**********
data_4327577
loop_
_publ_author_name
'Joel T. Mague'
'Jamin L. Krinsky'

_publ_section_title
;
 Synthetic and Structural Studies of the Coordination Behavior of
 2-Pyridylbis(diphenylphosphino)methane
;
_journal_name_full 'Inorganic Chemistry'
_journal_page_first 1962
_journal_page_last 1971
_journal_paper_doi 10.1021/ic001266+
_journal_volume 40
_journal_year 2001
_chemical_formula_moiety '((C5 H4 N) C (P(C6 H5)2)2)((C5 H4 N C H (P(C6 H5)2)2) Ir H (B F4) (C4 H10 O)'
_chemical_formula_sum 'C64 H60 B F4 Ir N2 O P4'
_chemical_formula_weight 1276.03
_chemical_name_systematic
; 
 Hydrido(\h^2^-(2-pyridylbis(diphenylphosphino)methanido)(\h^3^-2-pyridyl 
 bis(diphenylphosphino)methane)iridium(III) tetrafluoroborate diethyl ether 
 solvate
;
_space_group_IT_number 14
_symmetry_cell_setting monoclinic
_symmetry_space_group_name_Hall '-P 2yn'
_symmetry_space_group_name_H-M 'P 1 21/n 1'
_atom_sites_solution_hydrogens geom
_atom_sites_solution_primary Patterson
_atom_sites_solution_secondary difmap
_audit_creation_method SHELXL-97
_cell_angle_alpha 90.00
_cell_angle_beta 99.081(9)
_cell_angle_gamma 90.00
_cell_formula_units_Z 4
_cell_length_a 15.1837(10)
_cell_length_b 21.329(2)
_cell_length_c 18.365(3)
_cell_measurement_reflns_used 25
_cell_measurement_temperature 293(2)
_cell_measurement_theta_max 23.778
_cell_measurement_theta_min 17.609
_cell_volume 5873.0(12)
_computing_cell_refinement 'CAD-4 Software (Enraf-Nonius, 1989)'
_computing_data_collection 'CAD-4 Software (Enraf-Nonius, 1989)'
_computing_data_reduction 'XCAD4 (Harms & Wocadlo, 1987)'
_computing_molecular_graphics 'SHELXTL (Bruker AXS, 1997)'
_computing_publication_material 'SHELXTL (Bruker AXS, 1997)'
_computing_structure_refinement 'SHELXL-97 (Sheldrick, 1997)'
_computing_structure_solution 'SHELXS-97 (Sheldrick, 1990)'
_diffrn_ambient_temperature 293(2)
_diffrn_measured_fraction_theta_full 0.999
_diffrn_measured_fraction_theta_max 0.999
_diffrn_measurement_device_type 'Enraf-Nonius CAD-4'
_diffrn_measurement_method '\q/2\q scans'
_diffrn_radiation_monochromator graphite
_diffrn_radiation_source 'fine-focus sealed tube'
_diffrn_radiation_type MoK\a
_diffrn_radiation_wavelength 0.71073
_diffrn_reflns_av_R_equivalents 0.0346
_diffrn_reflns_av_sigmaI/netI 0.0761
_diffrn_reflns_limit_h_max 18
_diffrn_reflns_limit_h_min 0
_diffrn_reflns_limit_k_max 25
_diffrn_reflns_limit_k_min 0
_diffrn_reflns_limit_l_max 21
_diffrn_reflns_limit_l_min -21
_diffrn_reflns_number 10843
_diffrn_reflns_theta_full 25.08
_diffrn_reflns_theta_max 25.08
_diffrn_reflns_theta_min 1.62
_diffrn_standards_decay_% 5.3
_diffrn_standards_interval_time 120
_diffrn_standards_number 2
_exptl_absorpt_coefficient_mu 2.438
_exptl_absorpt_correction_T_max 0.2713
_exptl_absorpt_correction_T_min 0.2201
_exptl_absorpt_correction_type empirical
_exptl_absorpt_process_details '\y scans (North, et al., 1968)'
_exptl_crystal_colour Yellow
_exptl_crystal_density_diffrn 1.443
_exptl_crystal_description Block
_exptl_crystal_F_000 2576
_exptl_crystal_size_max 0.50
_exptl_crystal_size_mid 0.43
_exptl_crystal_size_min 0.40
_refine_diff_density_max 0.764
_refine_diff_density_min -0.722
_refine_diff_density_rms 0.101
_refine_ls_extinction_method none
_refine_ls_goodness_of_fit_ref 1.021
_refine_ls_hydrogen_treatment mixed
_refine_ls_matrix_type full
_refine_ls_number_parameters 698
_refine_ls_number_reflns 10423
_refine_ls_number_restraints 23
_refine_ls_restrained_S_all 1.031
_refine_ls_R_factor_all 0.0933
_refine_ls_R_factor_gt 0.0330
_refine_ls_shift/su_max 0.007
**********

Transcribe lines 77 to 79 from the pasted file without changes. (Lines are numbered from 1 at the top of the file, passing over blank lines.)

_exptl_absorpt_coefficient_mu 2.438
_exptl_absorpt_correction_T_max 0.2713
_exptl_absorpt_correction_T_min 0.2201